Politics of Multiculturalism Recommendations?
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Anyway, I've read Sen, Rawls, Habermas, and Nussbaum, still don't feel like I've wrapped my little brain around the issue very well and would appreciate any suggestions for further anyone might offer.
Other suggestions depend a little on what topics interest you about/within multiculturalism and what theoretical/philosophical approaches you prefer. Here are a few general suggestions:
Multiculturalism: Examining the Politics of Recognition with an essay by Charles Taylor and responses from other authors (ed. Amy Gutmann)
Is Multiculturalism Bad for Womauthoen by Susan Moller Okin (1999?)
Culture and Equality: an egalitarian critique of multiculturalism by Brian Barry (2001)
The Claims of Culture by Seyla Benhabib (2002)
Multiculturalism without Culture by Anne Phillips (2007)
I could add a few more, but those would be a good start.
There's also a recent-ish anthology called Multiculturalism and Political Theory that looks good and has chapters from several of the main scholars in this area. That would probably be a good way to get a sense of the current literature and debates.
My interest has become pretty general after beginning as an issue of practical municipal governance. The story is longer than would likely interest anyone, but the result was me reflecting on how to engage a sizable but politically-invisible population without damage to the accepted (among the engaged) terms of public discourse and without privileging that invisible population.
Now my interest has taken on a life of its own and become a sort of hobby, like playing the harmonica but quieter, and with a potential payoff (of sorts) if my head-scratching results in anything I can take action on.
Thanks for taking the time.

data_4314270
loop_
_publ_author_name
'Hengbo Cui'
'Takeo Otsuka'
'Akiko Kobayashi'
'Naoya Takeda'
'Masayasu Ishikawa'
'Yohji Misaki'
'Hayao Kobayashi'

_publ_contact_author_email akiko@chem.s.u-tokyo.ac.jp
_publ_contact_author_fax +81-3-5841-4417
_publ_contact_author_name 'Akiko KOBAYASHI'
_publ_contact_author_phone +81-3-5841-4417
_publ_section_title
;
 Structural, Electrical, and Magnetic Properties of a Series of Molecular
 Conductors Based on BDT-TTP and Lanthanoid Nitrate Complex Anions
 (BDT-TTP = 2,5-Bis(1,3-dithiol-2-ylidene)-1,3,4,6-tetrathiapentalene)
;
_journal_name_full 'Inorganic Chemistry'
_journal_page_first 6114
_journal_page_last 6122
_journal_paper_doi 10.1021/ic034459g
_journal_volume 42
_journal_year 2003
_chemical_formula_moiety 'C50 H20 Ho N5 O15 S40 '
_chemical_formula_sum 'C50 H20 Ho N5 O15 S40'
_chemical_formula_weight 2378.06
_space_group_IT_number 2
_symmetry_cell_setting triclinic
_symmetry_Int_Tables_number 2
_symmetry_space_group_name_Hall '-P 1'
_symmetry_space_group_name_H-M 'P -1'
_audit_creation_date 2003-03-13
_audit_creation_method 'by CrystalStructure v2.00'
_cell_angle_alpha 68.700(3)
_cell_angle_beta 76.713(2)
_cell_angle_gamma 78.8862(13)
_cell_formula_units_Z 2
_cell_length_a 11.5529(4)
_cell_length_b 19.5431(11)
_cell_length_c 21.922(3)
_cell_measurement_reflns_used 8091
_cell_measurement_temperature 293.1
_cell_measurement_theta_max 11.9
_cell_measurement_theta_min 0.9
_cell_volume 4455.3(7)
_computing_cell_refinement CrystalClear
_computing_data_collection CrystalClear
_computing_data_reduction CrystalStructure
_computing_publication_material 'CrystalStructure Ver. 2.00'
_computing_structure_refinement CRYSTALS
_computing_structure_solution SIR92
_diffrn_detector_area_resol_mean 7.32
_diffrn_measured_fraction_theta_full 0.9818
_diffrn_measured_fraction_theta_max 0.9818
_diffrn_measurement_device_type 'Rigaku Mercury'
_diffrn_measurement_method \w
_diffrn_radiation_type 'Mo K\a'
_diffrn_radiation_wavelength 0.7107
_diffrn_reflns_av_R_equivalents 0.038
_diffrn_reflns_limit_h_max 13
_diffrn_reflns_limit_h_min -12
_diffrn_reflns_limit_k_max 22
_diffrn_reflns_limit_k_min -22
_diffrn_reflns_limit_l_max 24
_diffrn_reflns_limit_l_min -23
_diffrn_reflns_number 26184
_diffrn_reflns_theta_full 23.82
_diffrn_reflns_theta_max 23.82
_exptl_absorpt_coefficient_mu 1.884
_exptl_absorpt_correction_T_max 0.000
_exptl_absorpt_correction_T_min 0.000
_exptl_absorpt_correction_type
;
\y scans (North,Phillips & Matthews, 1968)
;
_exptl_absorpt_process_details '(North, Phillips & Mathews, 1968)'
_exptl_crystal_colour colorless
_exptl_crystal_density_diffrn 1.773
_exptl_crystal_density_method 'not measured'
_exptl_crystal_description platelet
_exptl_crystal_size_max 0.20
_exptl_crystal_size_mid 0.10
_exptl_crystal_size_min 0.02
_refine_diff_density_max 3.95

Reading this thread and others it has occurred to me that I simply don't have a clue what multiculturalism teaches or advocates. Perhaps I don't have a clue because I live in the United States, albeit I hear frequently that the United States is a very bad example of a multicultural society.
So help me out. Which of the following, if any, is a true statement about multiculturalism.
Multiculturalism is simply the old "tolerance" of John Locke and others, with perhaps a bit more emphasis on empathy to "other" cultures.
Multiculturalism in fact advocates the dissolution of distinctive cultures, particularly "majority" cultures.
Multiculturalism is simply Europeans expressing the desire that their continual conflicts with one another will be given a rest.
Multiculturalism really isn't a "political philosophy" at all, because it teaches nothing about an ideal set of political institutions and advances no arguments about why such institutions are ideal.
If none of the above are true, what statements about multiculturalism are true and properly characterize this view?
Multiculturalism is incomplete.
My single qualification for responding is that I'm still around, but I'll give it a shot. "Multiculturalism" isn't a single view, but a large grouping of views, more-or-less gathered around the understanding that (nowadays) nation-states all contain within their borders populations of people belonging to different cultures, and that it's better to make provisions in the governing institutions of the state to accommodate cultural differences than it is not to.
So, "multiculturalism" would find its antithesis in "integrationism" (I may have made that word up), wherein the institutions of the state require that all the people within the borders be integrated into the dominant culture, at least for the purposes of governance.
I think your four questions probably represent four advocacy positions so couldn't be said to be true of "multiculturalism" as a broad political theory.
And I have no idea what you mean that my previous points are "advocacy positions." They are, rather, characteristics of multiculturalism that I've seen elsewhere. They are thus either true or false or true of some sorts of multiculturalism but false of others.
Got it. Any inquiry seeking definiteness is "wanting to start an argument." Very interesting.
Anyway, I have book recommendations. Fictional, but you may find interesting as studies of multiculturalism, racism and identity.